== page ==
Galkangu officially topped out
THE Bendigo GovHub, known as Galkangu, has reached new heights, with work on its top storey completed last week.
At a special topping out ceremony last week, State minister for regional development Mary-Anne Thomas visited the site to mark the occasion.
“This is going to be an extraordinary building and an extraordinary addition to Bendigo,” she said.
“We have GovHubs in Ballarat and Morwell and in each of these regional cities, they’re performing an incredible role, bringing job opportunities to regional Victoria.”
The Bendigo GovHub is a $90 million project aiming to centralise and relocate services, with 1000 State Government and City of Greater Bendigo jobs to operate out of the building.
Ms Thomas said the building is being constructed using sustainable timber sourced from Gippsland and Albury-Wodonga.
“It’s about taking what’s a scarce natural resource and making sure we get the best value from it by utilising it in different ways,” she said.
Member for Bendigo West, Maree Edwards, said Galkangu, along with the Bendigo Law Courts and Bendigo TAFE building, are “transforming the CBD of Bendigo.”
“The architecture of the new buildings fits so beautifully with our historic architecture in Bendigo, you really don’t feel like they’re standing out like a sore thumb,” she said.
Dja Dja Wurrung Clans Aboriginal Corporation collaborated with Development Victoria to include First Nations design elements and language within the building.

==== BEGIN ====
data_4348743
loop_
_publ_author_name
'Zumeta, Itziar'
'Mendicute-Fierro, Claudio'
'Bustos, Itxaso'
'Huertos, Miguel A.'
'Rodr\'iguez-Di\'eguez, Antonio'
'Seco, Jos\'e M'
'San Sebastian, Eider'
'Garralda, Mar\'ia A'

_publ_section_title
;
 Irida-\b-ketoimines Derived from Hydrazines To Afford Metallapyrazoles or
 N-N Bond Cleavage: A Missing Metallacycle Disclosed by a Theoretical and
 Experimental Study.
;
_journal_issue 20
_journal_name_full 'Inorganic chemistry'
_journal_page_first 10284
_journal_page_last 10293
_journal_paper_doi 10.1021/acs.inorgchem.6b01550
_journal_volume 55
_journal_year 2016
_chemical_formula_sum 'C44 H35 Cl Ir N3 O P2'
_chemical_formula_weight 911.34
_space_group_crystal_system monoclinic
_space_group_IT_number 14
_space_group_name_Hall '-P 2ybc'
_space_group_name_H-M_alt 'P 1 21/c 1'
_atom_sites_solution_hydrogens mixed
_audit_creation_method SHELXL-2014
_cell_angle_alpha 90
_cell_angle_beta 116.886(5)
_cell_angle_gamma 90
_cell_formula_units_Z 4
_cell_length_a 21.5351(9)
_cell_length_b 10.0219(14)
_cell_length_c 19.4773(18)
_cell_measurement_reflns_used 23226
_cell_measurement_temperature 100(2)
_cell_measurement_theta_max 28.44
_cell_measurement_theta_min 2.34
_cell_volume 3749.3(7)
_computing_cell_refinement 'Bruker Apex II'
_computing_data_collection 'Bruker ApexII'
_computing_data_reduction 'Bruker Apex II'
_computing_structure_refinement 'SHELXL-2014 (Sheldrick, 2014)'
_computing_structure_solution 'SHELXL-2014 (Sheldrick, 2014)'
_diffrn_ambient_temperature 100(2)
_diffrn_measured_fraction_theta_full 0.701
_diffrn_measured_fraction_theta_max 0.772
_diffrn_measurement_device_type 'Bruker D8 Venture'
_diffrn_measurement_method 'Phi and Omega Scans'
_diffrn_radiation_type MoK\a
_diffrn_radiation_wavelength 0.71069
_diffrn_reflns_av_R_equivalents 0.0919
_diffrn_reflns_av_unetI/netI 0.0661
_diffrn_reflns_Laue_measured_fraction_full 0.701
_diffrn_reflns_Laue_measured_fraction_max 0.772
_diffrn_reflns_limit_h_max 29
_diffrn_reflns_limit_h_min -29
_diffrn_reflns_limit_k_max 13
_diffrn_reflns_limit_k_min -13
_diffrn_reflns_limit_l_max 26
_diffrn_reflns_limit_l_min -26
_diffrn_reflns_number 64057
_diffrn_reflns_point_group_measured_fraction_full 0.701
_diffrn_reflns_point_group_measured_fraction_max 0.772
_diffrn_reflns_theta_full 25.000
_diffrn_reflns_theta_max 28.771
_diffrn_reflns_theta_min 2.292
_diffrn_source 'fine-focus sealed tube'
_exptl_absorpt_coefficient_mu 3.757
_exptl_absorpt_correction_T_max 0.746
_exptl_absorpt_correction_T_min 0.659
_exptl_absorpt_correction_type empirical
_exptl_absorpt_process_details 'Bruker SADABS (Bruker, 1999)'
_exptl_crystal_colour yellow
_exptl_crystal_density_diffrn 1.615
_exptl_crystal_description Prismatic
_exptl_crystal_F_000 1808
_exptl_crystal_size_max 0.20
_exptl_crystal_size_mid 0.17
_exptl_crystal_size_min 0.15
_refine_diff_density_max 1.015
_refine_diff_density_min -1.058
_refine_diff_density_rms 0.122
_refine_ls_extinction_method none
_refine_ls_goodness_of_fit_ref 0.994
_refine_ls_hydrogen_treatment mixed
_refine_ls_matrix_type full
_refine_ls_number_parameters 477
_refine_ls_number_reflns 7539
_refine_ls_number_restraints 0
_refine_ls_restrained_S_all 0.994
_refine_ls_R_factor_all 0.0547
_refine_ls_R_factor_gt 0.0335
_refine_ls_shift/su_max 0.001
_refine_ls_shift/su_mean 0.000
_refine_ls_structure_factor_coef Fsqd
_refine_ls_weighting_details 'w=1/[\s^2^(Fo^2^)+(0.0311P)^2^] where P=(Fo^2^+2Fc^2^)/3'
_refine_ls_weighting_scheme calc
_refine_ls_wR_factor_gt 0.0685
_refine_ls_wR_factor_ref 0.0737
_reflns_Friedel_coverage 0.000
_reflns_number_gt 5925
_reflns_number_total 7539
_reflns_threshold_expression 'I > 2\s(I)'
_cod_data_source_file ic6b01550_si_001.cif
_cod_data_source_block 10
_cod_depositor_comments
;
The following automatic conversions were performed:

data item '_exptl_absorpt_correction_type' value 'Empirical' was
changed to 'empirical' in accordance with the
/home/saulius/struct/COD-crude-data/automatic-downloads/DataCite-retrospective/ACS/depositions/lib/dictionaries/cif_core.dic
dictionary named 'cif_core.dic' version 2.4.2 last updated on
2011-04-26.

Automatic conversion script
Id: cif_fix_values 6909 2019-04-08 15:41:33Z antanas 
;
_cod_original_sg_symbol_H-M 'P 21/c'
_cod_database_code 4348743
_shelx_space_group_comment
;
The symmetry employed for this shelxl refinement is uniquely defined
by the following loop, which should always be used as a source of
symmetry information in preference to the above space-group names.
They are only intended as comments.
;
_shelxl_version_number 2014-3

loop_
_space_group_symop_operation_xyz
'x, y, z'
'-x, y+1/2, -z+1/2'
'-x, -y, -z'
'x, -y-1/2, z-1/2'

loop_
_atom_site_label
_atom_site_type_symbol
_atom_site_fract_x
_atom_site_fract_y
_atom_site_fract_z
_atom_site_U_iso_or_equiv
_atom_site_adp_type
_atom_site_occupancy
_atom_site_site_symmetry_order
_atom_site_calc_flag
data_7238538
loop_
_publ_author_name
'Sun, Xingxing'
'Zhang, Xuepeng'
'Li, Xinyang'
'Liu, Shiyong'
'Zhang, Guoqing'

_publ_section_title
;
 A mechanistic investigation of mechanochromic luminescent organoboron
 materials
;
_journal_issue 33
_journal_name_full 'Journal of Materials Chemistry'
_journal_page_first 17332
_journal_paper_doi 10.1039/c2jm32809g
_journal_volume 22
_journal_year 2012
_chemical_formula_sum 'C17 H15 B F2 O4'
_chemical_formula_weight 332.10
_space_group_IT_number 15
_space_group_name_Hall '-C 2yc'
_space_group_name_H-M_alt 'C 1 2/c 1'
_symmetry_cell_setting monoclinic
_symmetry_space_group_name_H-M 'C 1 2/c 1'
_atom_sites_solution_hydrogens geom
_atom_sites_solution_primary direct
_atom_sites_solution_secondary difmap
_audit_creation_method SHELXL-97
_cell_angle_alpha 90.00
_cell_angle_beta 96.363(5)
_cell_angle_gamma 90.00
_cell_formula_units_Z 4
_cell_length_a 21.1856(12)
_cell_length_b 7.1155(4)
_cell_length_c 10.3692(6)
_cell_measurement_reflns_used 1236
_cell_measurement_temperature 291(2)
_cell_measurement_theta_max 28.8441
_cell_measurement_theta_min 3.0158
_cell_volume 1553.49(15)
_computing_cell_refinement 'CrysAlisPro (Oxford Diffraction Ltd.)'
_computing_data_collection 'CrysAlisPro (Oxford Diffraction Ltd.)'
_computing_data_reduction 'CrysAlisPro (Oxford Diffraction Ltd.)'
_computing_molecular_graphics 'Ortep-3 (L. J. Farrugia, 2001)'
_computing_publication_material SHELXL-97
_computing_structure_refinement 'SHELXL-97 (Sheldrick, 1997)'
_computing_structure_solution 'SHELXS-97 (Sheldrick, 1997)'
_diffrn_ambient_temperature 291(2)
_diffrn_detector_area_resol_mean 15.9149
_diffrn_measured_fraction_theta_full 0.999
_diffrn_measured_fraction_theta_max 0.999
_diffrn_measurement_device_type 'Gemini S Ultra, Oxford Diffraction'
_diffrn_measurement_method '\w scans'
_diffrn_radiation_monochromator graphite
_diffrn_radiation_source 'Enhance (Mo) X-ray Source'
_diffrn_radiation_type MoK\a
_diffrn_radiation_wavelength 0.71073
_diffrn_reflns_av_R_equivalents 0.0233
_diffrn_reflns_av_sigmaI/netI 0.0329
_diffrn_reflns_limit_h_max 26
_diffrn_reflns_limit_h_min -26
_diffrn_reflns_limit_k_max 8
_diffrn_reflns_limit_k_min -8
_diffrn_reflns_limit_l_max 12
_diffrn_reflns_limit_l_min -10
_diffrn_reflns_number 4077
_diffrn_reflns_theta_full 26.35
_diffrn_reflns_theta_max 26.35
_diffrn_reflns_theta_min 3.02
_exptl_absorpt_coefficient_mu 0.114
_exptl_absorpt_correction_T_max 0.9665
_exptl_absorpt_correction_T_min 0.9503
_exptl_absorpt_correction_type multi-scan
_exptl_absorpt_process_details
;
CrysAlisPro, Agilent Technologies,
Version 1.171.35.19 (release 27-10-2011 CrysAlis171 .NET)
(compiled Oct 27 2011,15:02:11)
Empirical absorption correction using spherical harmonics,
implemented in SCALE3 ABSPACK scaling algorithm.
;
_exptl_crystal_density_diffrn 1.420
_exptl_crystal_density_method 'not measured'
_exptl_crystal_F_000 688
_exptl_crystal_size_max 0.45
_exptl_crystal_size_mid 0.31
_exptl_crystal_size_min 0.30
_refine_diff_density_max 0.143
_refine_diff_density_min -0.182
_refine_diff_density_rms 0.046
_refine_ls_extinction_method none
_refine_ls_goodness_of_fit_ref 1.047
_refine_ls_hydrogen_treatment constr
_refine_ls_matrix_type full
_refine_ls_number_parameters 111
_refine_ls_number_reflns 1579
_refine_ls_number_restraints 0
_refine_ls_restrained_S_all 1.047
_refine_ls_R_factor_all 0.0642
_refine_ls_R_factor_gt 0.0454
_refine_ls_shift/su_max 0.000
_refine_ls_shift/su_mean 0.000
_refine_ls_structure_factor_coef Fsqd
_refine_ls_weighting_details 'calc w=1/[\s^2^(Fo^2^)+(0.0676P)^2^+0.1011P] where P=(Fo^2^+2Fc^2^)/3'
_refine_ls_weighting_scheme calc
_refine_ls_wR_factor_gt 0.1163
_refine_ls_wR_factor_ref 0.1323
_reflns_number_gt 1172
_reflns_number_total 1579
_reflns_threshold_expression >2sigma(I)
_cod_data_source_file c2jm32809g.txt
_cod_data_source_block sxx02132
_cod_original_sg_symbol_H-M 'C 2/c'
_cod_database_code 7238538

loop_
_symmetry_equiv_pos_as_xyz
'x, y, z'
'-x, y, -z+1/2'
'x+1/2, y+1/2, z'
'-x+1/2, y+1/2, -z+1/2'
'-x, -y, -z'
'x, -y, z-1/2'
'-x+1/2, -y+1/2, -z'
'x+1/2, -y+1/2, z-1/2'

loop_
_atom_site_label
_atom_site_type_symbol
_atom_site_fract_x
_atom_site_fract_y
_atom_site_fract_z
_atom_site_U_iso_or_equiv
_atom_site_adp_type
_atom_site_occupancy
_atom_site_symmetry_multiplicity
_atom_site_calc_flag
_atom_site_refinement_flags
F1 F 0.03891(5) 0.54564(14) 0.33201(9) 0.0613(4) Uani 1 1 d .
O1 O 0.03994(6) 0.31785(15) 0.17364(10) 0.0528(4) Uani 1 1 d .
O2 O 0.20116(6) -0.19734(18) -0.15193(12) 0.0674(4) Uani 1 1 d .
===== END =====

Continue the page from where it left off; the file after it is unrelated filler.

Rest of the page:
General Manager of Djaara, Cassandra Lewis, said tenants will be able to see wedged-tail eagle Bunjil, the creator spirit, on the facade of the law courts as well as a sculpture at the GovHub entrance representing the council of elders.
“When we make things happen together, when we build together, when we connect to country, we create Galkangu,” she said.
“This place will transform into the fantastic Galknagu building, a name that has a meaning but also generates the action of bringing people together surrounded by language, presence and culture.
“It’s really significant for the Dja Dja Wurrung to build visibility across country, with culture applied in a contemporary context, it creates a lot of pride for our people.
“It places language, culture and history that will invite conversations and an awareness of deeper reconciliation for generations to come.”
The building is expected to be open for staff by early 2023.